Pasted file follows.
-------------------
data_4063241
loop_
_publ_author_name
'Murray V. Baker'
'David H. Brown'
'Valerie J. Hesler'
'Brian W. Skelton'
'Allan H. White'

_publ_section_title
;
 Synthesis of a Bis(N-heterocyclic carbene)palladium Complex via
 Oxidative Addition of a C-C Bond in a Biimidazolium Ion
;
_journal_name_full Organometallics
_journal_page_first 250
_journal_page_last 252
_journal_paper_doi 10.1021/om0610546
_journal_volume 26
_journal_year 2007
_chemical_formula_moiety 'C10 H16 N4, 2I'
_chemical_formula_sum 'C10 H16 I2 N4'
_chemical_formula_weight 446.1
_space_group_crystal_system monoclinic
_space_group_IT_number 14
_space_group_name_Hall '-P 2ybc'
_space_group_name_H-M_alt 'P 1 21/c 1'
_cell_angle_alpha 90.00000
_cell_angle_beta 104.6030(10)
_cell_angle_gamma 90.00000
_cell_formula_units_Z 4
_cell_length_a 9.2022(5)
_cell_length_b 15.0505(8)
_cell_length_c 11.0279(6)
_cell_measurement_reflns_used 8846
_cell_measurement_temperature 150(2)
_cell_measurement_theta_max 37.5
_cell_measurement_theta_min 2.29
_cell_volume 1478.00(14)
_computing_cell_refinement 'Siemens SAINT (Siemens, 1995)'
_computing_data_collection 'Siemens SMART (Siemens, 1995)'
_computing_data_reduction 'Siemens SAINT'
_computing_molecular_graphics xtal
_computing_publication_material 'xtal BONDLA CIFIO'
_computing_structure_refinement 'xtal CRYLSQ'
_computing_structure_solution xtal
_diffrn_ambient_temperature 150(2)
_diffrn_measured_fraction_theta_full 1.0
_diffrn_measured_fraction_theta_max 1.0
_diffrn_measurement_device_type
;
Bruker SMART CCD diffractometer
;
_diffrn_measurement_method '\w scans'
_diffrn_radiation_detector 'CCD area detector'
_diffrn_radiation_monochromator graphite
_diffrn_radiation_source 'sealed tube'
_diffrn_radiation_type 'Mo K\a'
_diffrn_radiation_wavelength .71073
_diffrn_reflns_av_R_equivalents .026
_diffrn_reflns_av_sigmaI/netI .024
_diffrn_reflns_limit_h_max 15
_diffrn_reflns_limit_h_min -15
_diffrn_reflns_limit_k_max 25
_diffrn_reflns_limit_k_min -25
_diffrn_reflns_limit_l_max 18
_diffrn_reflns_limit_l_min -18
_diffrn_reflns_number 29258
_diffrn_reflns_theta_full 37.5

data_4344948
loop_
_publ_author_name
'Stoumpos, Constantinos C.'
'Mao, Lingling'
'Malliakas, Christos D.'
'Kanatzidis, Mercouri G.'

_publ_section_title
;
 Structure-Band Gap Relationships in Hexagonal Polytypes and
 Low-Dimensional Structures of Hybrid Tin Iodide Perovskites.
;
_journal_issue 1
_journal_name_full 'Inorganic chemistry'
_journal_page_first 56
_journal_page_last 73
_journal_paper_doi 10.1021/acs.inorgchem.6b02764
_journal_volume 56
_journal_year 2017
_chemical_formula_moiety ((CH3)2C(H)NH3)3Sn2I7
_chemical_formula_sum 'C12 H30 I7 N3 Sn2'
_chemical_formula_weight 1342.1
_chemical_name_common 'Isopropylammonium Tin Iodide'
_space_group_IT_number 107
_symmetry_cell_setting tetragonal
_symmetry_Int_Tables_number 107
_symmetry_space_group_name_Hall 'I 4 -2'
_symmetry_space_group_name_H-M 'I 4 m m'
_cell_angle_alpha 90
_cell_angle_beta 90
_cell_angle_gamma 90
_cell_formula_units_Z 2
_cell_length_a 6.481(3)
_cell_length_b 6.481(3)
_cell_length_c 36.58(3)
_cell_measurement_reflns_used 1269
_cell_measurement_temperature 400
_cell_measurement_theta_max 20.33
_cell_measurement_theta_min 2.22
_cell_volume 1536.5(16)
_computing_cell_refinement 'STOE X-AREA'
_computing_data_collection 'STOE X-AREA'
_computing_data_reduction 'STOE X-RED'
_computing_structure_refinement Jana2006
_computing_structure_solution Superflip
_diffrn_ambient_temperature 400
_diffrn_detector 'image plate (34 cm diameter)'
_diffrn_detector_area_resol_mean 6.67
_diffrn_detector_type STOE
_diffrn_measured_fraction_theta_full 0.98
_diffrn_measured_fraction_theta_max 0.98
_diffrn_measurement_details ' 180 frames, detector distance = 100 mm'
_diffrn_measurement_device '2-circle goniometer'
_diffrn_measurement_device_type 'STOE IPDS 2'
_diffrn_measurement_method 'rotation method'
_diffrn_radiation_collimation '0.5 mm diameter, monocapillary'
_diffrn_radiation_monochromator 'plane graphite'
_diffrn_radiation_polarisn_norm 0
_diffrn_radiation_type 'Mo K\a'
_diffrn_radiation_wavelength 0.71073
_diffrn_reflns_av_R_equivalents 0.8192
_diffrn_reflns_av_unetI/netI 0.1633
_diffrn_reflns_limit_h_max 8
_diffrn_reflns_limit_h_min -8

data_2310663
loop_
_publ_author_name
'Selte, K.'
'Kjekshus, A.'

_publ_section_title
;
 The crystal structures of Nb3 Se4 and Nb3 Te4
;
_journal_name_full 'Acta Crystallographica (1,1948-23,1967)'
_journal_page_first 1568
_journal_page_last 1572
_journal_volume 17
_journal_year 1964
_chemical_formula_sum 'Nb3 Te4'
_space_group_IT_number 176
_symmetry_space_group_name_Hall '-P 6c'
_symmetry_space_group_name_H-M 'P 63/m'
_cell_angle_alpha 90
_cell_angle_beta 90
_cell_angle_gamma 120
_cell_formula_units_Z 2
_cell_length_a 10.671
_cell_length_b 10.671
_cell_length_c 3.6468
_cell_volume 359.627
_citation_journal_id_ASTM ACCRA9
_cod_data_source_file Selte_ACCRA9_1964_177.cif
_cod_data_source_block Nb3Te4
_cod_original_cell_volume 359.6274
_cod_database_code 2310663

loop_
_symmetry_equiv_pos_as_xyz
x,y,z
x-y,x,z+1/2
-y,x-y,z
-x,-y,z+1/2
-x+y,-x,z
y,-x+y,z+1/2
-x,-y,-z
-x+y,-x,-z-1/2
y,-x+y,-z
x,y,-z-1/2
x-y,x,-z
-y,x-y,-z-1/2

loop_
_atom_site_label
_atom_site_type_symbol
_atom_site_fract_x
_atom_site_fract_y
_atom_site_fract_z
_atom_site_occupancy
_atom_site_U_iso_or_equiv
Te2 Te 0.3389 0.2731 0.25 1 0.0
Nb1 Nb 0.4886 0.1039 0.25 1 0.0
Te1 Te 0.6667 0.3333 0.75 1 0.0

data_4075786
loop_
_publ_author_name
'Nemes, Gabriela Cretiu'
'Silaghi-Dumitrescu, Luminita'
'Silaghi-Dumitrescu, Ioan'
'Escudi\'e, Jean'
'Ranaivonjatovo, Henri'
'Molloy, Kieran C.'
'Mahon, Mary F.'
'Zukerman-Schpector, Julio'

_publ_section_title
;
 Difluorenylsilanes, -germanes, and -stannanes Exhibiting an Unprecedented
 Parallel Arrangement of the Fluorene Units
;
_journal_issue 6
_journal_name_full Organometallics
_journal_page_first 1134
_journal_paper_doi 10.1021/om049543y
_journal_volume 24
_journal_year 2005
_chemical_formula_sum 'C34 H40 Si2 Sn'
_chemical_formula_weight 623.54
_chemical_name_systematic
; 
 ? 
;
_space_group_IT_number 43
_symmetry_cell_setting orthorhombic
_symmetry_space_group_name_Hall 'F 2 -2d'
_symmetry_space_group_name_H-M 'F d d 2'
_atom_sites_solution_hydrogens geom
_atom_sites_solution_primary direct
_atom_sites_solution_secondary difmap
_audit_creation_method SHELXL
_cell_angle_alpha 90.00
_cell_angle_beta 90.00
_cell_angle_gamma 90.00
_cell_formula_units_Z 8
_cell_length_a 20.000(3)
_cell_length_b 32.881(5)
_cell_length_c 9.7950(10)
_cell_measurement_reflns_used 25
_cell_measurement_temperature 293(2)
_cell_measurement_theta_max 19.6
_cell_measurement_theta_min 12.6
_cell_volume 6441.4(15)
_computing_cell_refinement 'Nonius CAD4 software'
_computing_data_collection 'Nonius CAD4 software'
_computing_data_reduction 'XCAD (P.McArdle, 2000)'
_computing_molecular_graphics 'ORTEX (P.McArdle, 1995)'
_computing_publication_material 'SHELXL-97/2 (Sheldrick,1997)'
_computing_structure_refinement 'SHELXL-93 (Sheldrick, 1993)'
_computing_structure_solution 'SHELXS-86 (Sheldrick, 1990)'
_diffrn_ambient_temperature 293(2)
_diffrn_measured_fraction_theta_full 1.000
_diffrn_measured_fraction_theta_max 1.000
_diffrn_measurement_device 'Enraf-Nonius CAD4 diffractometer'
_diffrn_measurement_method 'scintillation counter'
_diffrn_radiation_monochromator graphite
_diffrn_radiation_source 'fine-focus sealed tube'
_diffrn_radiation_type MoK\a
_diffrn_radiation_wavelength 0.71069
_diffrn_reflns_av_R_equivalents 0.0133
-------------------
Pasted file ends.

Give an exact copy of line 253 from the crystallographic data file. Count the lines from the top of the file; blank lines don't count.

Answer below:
_diffrn_reflns_av_R_equivalents 0.0133